1. Expert Q&A: Benefits - Weds 23 October, 3-4pm

    Our next expert Q&A will be on the topic of benefits. It will be hosted by Lauren from our Knowledge Services team. She'll be answering your questions on Wednesday 23 October between 3-4pm.

    You can either post your question >here< or email them to us at talkingpoint@alzheimers.org.uk and we'll be happy to ask them on your behalf.

Probably a strange question but...

Discussion in 'I have a partner with dementia' started by lilperson, Oct 2, 2015.

  1. lilperson

    lilperson Registered User

    Jan 11, 2015
    10
    Female
    Taunton
    Hi everyone. My OH has memory problems, confusion an inability to do even the simplest thing ie put a screw in the wall (when he used to do all home repairs including plumbing etc) and a somewhat relaxed attitude, to say the least, to personal hygiene. What he can do is take our little dog out 3 times a day for his walk so all is not yet lost. :) He has been like this for going on 5 years now and apart from the fact I do not feel that I could leave him at home alone for more than a couple of hours or so it does not impact life too much. My question strange at it may seem is should I try and get him to go to the doctor to be diagnosed ( that would be an almighty battle as he does not like going, In fact has been maybe half a dozen times in the 49 years we have been married)
    From my reading it seems that there is nothing which will cure whatever is wrong & any drug side effects may be more problematical than leaving things as they are for the moment at least. SO was just wondering is there any benefit at all to stirring up something of a hornets nest, at least until things get so bad that I have no option?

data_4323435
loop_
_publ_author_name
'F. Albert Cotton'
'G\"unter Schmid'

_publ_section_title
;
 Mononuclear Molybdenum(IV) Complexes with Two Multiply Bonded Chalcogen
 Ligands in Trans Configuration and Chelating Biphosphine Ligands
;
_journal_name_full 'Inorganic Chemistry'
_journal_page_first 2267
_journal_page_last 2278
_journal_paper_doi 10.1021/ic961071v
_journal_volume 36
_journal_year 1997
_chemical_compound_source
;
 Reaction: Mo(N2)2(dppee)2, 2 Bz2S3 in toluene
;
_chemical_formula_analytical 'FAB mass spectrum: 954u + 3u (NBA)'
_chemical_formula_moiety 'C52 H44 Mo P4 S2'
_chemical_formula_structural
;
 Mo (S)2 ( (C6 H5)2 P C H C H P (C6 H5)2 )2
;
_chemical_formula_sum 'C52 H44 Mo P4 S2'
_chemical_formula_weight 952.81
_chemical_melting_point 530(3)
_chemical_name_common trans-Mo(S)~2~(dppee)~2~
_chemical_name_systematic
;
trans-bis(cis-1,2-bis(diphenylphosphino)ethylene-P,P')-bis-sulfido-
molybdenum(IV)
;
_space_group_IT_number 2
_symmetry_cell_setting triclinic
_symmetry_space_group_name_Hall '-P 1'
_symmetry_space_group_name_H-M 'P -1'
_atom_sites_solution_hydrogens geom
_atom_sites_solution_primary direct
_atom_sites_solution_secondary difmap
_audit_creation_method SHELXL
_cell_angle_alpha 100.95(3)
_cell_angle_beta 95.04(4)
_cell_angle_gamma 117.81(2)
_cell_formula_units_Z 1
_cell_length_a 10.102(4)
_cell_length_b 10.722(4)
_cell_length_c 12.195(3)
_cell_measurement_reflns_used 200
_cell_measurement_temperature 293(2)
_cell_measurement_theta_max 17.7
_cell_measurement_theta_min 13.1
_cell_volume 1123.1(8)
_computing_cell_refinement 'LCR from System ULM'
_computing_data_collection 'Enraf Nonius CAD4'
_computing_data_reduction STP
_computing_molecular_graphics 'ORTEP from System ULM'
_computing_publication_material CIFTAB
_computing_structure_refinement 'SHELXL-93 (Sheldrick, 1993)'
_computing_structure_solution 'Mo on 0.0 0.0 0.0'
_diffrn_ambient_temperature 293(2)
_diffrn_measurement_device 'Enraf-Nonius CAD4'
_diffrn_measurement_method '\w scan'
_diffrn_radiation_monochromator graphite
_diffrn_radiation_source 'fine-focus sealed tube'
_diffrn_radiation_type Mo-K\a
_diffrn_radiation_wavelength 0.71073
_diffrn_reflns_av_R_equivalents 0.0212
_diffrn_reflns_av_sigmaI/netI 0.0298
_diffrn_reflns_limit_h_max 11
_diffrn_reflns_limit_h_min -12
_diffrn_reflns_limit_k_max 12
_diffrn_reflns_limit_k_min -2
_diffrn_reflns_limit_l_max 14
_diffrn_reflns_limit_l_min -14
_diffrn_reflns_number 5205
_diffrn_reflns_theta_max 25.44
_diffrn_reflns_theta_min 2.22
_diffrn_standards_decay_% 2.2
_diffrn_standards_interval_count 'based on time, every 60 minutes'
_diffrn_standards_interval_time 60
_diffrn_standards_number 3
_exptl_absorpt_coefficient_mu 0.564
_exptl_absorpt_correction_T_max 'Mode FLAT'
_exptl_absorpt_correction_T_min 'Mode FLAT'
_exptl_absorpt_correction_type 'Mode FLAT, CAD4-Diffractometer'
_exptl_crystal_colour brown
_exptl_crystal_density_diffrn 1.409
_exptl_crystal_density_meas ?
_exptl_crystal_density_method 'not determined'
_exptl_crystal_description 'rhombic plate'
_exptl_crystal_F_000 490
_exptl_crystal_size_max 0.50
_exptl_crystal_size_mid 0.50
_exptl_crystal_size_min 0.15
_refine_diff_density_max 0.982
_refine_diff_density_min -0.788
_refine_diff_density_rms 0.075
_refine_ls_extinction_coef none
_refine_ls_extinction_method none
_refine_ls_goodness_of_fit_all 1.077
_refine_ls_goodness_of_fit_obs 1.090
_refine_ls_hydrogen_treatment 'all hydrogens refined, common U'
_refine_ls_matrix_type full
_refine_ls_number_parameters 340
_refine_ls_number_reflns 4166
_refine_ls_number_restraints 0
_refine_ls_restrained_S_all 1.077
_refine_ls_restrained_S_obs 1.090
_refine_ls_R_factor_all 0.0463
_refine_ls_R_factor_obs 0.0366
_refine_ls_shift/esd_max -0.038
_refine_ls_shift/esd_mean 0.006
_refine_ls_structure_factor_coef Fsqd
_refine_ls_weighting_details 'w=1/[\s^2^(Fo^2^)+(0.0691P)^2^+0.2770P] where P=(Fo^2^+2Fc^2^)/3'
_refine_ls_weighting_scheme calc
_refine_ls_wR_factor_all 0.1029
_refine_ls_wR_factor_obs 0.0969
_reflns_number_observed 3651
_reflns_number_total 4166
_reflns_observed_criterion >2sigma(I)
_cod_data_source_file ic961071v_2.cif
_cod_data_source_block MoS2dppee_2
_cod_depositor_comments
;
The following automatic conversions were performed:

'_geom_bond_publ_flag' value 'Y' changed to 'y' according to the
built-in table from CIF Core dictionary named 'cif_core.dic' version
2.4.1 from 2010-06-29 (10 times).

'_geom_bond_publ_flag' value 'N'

2. Izzy

    Izzy Volunteer Moderator

    Aug 31, 2003
    59,594
    Female
    Dundee
    My own feeling is that the sooner a diagnosis is made the better.

    It may not be dementia but if it is there are drugs which might help certain conditions. My husband was diagnosed 14 years ago (with Alzheimer's) and I feel that the medication he was given helped us have a few more good years before real deterioration. Nothing will cure Alzheimer's but Donepezil or Rivastigmine might slow it down. On the other hand my mum has vascular dementia and there is no medication for that. She was prescribed an aspirin a day.

    I know that many people do suffer side effects but my husband was lucky enough not to. I'm not saying it was all plain sailing but I do believe the he got benefit from them and I'm glad we went for an early diagnosis.

    You might find this fact sheet useful -


    http://www.alzheimers.org.uk/site/scripts/documents_info.php?documentID=1045

    Good luck and wishing you and your husband strength.
     
  3. cragmaid

    cragmaid Registered User

    Oct 18, 2010
    7,963
    North East England